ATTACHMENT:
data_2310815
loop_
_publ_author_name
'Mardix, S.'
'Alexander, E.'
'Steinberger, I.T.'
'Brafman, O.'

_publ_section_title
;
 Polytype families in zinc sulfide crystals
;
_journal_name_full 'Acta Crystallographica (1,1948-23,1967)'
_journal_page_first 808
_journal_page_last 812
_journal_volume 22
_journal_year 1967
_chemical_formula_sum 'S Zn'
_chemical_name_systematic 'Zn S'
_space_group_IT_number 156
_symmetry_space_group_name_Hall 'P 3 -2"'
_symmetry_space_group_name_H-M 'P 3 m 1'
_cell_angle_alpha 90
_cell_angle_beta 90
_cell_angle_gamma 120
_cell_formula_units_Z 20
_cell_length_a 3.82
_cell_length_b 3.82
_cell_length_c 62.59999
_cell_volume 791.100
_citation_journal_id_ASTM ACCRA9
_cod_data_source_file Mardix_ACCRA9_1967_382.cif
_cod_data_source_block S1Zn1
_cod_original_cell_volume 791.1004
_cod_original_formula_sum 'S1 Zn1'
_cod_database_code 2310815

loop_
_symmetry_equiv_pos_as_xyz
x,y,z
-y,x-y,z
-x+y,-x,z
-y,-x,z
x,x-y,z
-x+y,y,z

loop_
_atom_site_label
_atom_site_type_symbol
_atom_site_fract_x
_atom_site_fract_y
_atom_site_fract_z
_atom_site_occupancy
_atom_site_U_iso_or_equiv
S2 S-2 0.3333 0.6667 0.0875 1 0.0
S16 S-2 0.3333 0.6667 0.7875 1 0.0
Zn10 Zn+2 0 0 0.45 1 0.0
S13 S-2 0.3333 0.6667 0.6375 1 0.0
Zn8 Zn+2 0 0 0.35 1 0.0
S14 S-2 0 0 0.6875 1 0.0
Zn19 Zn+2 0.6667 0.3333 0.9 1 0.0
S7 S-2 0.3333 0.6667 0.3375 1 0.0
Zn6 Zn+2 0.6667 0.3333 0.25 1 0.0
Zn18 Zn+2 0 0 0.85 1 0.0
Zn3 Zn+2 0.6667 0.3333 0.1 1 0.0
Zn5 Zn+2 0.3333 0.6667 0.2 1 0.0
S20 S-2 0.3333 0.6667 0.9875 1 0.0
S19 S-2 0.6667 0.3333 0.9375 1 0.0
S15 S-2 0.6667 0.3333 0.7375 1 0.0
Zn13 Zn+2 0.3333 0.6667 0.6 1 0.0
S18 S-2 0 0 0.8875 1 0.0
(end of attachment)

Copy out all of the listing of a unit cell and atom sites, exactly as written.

data_2310815
loop_
_publ_author_name
'Mardix, S.'
'Alexander, E.'
'Steinberger, I.T.'
'Brafman, O.'

_publ_section_title
;
 Polytype families in zinc sulfide crystals
;
_journal_name_full 'Acta Crystallographica (1,1948-23,1967)'
_journal_page_first 808
_journal_page_last 812
_journal_volume 22
_journal_year 1967
_chemical_formula_sum 'S Zn'
_chemical_name_systematic 'Zn S'
_space_group_IT_number 156
_symmetry_space_group_name_Hall 'P 3 -2"'
_symmetry_space_group_name_H-M 'P 3 m 1'
_cell_angle_alpha 90
_cell_angle_beta 90
_cell_angle_gamma 120
_cell_formula_units_Z 20
_cell_length_a 3.82
_cell_length_b 3.82
_cell_length_c 62.59999
_cell_volume 791.100
_citation_journal_id_ASTM ACCRA9
_cod_data_source_file Mardix_ACCRA9_1967_382.cif
_cod_data_source_block S1Zn1
_cod_original_cell_volume 791.1004
_cod_original_formula_sum 'S1 Zn1'
_cod_database_code 2310815

loop_
_symmetry_equiv_pos_as_xyz
x,y,z
-y,x-y,z
-x+y,-x,z
-y,-x,z
x,x-y,z
-x+y,y,z

loop_
_atom_site_label
_atom_site_type_symbol
_atom_site_fract_x
_atom_site_fract_y
_atom_site_fract_z
_atom_site_occupancy
_atom_site_U_iso_or_equiv
S2 S-2 0.3333 0.6667 0.0875 1 0.0
S16 S-2 0.3333 0.6667 0.7875 1 0.0
Zn10 Zn+2 0 0 0.45 1 0.0
S13 S-2 0.3333 0.6667 0.6375 1 0.0
Zn8 Zn+2 0 0 0.35 1 0.0
S14 S-2 0 0 0.6875 1 0.0
Zn19 Zn+2 0.6667 0.3333 0.9 1 0.0
S7 S-2 0.3333 0.6667 0.3375 1 0.0
Zn6 Zn+2 0.6667 0.3333 0.25 1 0.0
Zn18 Zn+2 0 0 0.85 1 0.0
Zn3 Zn+2 0.6667 0.3333 0.1 1 0.0
Zn5 Zn+2 0.3333 0.6667 0.2 1 0.0
S20 S-2 0.3333 0.6667 0.9875 1 0.0
S19 S-2 0.6667 0.3333 0.9375 1 0.0
S15 S-2 0.6667 0.3333 0.7375 1 0.0
Zn13 Zn+2 0.3333 0.6667 0.6 1 0.0
S18 S-2 0 0 0.8875 1 0.0